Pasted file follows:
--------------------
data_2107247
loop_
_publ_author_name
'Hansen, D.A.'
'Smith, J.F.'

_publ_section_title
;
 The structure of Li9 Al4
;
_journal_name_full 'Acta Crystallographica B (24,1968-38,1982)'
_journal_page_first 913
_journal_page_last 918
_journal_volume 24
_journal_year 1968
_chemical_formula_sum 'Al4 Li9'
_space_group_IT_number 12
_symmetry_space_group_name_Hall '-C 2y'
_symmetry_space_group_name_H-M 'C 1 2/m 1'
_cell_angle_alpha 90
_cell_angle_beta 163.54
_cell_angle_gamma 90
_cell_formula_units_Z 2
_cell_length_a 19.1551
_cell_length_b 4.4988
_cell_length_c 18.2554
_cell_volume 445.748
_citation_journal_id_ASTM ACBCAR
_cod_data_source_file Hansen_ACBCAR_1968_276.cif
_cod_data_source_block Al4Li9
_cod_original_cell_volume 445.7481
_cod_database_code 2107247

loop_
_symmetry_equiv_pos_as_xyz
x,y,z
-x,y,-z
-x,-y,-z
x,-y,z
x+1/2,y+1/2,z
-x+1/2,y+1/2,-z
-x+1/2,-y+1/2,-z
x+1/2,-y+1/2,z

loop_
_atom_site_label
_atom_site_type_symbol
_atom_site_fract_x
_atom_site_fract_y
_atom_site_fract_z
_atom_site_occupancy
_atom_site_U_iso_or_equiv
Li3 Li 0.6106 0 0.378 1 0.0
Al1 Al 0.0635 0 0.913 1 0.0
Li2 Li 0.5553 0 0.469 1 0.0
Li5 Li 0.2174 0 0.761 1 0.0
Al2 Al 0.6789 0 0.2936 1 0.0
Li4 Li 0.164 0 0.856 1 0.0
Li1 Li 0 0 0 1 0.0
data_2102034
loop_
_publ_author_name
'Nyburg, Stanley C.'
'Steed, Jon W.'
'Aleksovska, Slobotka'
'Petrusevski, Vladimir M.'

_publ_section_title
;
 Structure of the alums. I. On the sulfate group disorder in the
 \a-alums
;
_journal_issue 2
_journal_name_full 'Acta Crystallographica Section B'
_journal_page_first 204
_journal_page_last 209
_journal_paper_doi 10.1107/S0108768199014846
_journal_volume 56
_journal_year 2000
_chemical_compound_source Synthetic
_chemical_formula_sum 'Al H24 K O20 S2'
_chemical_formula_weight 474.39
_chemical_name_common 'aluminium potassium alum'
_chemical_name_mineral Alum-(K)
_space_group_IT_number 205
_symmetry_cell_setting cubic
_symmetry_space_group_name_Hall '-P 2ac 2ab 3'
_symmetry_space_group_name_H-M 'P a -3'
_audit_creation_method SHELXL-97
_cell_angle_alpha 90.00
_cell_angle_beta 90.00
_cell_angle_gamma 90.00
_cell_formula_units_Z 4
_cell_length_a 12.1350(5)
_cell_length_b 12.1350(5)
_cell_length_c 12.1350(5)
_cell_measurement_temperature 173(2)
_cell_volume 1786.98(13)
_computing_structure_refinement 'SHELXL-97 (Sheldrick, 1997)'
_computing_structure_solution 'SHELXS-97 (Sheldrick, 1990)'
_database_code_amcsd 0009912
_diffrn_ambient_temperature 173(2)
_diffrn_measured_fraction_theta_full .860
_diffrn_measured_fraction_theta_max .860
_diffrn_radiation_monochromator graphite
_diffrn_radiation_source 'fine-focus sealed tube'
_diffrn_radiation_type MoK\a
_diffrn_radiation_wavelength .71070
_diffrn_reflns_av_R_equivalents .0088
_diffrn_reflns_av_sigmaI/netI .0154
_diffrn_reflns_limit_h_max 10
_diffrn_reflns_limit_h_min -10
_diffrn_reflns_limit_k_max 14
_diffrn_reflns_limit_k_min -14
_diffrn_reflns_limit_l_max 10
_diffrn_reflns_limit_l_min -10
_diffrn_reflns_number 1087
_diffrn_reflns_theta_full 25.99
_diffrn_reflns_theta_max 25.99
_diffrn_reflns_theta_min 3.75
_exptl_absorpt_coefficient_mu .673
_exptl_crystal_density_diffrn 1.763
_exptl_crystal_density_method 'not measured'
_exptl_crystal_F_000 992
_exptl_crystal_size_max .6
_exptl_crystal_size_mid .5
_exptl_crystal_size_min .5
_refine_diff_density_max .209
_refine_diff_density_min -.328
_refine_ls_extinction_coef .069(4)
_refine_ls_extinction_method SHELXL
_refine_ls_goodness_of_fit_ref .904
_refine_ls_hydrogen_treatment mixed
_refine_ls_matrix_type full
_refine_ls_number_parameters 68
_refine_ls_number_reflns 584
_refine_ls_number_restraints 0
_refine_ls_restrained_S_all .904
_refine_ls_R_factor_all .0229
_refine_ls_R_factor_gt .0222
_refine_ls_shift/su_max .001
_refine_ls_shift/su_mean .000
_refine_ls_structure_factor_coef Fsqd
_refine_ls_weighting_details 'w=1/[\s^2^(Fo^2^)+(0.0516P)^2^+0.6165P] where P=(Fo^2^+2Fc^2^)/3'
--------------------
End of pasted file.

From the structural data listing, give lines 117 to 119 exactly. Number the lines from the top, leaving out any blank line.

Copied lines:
_exptl_absorpt_coefficient_mu .673
_exptl_crystal_density_diffrn 1.763
_exptl_crystal_density_method 'not measured'